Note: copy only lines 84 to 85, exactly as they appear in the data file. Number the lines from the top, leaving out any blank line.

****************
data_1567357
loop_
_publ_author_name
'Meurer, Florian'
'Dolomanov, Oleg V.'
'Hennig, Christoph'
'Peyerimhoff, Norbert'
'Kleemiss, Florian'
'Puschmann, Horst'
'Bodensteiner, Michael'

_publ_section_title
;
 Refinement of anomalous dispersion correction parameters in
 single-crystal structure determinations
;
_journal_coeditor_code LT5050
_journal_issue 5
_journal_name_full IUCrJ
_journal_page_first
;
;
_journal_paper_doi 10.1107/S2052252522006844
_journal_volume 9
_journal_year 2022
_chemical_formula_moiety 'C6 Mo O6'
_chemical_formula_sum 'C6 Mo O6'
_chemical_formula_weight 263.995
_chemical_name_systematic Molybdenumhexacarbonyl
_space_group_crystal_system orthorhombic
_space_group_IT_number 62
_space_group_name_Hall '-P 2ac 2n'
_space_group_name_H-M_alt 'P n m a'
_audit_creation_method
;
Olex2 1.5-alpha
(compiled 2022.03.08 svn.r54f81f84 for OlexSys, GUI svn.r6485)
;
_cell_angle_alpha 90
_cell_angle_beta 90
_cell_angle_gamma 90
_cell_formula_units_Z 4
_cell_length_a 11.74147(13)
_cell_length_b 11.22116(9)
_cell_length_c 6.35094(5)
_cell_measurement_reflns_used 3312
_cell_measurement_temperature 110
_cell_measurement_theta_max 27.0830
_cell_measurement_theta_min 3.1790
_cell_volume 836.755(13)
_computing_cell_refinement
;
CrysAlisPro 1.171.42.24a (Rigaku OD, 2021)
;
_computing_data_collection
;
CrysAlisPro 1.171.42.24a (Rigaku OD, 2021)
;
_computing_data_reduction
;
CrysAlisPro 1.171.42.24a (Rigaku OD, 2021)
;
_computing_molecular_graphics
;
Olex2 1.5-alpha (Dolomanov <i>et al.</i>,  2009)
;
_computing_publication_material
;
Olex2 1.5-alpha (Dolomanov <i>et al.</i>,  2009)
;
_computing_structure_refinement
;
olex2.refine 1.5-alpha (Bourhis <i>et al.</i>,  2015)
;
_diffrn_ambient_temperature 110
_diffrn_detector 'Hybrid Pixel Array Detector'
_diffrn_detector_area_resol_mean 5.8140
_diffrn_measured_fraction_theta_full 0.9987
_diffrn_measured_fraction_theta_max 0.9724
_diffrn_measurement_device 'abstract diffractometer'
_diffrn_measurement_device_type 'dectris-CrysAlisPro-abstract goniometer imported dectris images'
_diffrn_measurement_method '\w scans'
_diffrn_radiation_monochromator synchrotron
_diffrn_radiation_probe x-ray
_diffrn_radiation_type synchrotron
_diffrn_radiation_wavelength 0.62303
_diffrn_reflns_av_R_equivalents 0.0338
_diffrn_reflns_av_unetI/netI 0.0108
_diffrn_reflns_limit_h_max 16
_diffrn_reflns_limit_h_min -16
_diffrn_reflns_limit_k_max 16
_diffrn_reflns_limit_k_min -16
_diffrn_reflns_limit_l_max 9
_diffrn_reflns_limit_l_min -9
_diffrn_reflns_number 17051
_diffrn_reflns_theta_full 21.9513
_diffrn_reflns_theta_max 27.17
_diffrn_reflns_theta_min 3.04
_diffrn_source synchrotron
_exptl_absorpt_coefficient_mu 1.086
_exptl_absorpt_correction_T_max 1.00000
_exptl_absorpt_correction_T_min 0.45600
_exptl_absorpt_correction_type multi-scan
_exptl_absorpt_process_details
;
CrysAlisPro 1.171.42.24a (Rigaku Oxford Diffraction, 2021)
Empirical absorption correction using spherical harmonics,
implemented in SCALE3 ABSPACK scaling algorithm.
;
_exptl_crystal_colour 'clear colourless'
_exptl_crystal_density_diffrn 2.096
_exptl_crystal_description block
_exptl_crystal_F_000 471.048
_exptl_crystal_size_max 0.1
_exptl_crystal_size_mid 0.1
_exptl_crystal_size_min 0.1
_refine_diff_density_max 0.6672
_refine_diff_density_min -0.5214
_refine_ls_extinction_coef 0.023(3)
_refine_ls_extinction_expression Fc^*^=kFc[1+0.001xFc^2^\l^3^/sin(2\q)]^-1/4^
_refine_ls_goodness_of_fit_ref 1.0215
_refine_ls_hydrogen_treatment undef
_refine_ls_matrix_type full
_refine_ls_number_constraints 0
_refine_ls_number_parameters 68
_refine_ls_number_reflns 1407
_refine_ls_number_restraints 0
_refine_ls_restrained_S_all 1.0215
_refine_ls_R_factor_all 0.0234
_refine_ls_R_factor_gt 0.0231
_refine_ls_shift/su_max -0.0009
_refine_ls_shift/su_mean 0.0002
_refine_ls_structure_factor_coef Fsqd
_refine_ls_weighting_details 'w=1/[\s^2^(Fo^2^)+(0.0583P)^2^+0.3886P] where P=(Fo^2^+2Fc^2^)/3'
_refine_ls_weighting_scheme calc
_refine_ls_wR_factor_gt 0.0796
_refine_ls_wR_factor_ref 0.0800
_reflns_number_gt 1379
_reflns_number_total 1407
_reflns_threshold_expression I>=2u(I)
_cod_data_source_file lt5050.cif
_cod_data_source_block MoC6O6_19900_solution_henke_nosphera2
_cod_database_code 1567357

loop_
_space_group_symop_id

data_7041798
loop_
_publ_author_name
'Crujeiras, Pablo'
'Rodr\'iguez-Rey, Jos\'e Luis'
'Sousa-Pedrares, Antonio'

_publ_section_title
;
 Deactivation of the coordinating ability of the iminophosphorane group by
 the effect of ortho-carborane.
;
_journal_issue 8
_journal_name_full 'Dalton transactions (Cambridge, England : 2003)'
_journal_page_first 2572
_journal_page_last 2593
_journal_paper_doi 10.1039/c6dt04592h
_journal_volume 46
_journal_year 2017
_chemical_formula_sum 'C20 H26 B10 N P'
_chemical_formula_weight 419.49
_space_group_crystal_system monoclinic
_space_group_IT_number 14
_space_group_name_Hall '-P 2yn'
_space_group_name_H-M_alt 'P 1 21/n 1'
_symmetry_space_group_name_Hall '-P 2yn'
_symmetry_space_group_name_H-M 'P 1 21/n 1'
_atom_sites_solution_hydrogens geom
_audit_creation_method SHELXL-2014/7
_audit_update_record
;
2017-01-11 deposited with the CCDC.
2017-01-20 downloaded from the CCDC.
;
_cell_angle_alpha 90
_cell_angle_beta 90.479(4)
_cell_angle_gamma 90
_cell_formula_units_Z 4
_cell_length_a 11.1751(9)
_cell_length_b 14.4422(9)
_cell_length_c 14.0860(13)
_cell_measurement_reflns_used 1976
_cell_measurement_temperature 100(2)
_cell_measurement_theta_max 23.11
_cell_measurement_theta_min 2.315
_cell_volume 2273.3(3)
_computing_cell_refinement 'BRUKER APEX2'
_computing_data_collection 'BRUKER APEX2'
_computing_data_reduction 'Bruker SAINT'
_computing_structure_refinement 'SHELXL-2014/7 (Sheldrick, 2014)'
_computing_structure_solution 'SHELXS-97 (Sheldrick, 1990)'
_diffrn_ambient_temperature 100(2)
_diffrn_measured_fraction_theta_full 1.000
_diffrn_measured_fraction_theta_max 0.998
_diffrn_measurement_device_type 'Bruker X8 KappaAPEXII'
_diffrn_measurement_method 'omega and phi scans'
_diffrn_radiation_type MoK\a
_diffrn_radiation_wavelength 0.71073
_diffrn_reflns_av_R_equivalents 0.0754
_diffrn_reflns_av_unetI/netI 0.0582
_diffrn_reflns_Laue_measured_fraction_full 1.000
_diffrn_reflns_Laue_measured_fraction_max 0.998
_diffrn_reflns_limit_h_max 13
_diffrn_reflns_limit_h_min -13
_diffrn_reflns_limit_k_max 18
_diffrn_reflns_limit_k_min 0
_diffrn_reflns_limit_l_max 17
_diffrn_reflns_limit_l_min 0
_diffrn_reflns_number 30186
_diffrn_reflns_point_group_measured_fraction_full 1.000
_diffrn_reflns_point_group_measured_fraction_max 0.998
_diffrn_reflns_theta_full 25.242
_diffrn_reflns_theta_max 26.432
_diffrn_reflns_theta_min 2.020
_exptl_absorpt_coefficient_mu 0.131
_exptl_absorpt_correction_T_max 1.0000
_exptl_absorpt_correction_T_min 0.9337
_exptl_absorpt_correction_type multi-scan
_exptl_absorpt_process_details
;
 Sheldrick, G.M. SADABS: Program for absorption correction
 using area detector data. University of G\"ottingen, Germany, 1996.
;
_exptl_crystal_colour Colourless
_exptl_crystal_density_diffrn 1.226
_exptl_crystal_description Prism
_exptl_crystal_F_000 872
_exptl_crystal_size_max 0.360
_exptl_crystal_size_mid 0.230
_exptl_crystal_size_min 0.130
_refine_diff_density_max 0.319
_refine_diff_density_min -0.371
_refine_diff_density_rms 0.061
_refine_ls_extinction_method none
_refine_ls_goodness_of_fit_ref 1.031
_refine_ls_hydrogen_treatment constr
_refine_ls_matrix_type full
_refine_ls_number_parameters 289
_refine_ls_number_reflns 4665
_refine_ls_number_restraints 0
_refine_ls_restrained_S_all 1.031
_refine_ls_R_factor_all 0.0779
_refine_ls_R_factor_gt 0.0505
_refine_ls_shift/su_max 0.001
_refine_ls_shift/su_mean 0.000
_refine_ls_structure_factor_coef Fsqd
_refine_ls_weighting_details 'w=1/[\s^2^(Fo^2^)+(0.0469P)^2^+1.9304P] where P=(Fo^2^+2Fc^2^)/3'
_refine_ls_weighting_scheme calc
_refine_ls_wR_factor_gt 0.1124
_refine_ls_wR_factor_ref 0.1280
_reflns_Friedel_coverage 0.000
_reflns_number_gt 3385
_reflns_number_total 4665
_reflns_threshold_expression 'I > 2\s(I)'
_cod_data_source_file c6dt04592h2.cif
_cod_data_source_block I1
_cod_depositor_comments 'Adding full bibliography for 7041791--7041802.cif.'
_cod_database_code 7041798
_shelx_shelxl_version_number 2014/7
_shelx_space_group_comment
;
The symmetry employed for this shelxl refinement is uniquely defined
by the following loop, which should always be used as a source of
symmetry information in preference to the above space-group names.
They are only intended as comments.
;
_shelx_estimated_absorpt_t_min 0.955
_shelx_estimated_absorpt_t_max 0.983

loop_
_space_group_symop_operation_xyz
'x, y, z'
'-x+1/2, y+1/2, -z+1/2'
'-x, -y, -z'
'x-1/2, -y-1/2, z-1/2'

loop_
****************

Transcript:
_diffrn_radiation_type synchrotron
_diffrn_radiation_wavelength 0.62303